Writer: Samuel Beckett
Reviewer: Jo Beggs
When Jess Thom first came across Beckett’s odd monologue Not I she says it felt as though he had written it for her. Mouth speaks for fifteen minutes at breakneck speed on a dark stage. She’s been struck virtually mute by an unnamed incident in her life until she suddenly has the urge to share her pitiful tale. Thom, who has Tourettes, recognised the frustration, weirdness and humour of it all at once. Like Mouth, Thom has no control over her body and her speech. Her tics, both vocal and physical, punctuate everything she says and does. She bangs her chest, and has a list of words that she says involuntarily thousands of times a day, the most common being ‘biscuit’.
Not I is a somewhat baffling piece of theatre in the hands/mouth of any performer, a piece that requires – you might think – a huge amount of poise and control. So it’s something of a delight that Thom has taken it on, bringing an extra level of jeopardy to a piece of performance that feels like something of a tightrope walk. All of this could so easily go wrong.
The scene is set, though, right from the start for nothing to go wrong. After all, what exactly constitutes ‘wrong’? Most people won’t have ever seen this play before, even fewer would know if it was word perfect, and who cares? We’re here for a bit of wonder. All the performances are ‘relaxed’ which means you can sit, or stand, or lie on the floor. You can tic, or yawn, or laugh whether it’s supposed to be funny or not. Given that Not I is such a conundrum in itself, we’re reminded that each of us has a different relationship with, and reaction to, Mouth. Thom herself talks, in the Q&A after the performance, about years of avoiding the theatre because her tics might disturb others, joking that her decision to perform was a chance to be in the one seat where she wouldn’t get thrown out.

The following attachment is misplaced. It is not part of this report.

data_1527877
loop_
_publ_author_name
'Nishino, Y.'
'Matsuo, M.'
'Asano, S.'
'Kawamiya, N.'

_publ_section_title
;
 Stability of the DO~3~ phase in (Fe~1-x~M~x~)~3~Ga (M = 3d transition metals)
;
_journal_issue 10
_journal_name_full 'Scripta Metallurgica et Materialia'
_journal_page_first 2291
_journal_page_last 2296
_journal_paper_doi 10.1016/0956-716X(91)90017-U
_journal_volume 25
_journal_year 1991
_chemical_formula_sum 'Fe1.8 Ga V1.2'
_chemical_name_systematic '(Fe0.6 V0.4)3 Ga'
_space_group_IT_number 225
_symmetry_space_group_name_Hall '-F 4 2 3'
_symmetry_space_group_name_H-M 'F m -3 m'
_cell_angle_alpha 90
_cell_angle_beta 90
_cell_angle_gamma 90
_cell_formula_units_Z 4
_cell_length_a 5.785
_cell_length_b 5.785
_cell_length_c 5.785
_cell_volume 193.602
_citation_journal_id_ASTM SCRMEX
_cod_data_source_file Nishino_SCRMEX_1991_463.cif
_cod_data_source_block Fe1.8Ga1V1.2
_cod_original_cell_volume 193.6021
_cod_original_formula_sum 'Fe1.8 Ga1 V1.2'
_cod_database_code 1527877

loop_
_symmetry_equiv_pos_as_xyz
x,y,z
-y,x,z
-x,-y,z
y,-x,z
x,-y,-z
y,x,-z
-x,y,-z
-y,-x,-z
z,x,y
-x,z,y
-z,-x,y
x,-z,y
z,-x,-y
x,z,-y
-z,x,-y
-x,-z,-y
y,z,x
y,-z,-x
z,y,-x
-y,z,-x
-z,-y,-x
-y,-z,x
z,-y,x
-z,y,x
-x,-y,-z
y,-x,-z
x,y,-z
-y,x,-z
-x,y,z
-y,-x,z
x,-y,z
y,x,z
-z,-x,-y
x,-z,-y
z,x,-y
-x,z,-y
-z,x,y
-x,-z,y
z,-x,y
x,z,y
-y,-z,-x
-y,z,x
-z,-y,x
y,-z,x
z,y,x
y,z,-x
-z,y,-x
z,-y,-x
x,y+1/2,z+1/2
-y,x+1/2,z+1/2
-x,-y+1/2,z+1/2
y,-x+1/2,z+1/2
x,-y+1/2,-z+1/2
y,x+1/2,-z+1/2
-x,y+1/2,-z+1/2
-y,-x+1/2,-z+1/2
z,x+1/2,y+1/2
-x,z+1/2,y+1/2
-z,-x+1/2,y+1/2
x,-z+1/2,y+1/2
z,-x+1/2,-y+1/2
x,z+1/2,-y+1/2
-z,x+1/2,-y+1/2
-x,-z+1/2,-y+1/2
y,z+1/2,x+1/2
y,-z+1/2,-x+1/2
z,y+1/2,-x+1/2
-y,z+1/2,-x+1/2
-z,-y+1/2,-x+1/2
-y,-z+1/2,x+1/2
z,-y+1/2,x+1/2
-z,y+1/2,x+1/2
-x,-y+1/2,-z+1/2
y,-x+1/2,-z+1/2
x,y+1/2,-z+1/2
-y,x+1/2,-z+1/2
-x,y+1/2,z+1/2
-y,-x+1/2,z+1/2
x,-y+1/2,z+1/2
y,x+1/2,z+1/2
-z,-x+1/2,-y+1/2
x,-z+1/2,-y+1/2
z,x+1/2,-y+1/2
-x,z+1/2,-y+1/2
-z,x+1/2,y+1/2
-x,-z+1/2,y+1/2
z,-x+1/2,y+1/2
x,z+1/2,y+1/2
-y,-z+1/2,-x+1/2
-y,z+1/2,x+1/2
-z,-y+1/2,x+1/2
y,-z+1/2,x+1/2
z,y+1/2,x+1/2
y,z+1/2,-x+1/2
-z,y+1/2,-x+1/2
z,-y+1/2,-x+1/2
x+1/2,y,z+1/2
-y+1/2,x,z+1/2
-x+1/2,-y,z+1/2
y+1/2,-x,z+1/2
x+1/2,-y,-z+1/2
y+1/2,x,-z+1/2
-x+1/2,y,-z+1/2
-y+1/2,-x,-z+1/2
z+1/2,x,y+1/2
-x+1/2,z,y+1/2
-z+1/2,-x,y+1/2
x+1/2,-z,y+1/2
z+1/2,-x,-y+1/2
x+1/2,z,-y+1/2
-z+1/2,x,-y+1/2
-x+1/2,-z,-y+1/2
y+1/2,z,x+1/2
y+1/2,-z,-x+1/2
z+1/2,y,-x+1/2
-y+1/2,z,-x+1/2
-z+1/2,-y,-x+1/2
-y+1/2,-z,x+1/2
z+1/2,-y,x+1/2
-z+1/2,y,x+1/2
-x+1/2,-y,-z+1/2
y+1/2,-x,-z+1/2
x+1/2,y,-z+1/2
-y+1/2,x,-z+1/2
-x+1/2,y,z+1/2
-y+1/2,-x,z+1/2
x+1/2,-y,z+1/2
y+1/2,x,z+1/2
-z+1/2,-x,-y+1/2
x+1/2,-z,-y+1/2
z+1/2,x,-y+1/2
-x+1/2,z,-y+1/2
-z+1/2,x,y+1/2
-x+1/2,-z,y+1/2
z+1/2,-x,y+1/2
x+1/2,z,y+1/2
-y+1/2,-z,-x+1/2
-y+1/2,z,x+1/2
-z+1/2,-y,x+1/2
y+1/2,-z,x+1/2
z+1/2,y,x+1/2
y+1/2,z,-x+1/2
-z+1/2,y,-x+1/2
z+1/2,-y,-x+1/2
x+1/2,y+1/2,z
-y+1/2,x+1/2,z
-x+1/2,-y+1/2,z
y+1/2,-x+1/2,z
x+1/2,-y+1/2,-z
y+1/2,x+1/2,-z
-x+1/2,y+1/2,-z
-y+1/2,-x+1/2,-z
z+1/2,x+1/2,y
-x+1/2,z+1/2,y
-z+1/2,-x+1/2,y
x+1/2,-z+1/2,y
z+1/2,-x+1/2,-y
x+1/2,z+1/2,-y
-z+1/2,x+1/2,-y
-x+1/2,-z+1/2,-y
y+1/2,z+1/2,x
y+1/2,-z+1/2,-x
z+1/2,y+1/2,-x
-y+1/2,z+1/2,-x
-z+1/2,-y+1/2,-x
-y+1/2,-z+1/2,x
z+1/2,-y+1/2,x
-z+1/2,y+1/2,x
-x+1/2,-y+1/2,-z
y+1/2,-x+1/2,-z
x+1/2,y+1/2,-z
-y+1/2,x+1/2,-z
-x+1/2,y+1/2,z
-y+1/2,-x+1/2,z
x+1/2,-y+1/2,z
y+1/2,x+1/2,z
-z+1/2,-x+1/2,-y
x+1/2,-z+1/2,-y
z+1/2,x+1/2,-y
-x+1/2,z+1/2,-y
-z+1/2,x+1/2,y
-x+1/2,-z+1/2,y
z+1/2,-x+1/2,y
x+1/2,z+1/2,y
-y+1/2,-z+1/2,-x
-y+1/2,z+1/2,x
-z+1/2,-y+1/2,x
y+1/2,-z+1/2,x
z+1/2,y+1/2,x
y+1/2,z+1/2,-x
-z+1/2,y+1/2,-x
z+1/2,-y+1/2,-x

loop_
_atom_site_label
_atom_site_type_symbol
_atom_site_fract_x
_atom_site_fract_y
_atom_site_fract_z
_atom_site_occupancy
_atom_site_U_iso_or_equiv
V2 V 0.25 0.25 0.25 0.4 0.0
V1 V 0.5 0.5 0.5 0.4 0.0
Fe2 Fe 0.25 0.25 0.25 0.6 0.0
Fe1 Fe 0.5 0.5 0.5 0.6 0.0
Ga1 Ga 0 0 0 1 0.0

Thom is joined on stage by Charmaine Wombwell, actor and BSL interpreter, who creates a parallel performance of the text. Her expressive physicality is a wonderful counterpoint to the restrictions put on Thom by Beckett’s strict staging.
Thom is a great performer. She speaks at pace and with clarity, tics mostly occurring in the pauses, giving an added beat. We both hear their rhythm and edit them out. A short film, shown after the performance, explains the decision to make the piece and the process of getting it to the stage, and a Q&A offers the chance for the audience to share their thoughts, ask questions, and hear Thom’s intelligent and funny take on Beckett, Mouth, Tourettes and life in general.
Sometimes, when theatre-makers re-interpret things, it can be hard to understand what it adds to the experience. Here, Thom’s genuine feel for the weirdness of the piece makes this sideways take on Not I a triumphant success.
Reviewed on 21 November 2018 | Image: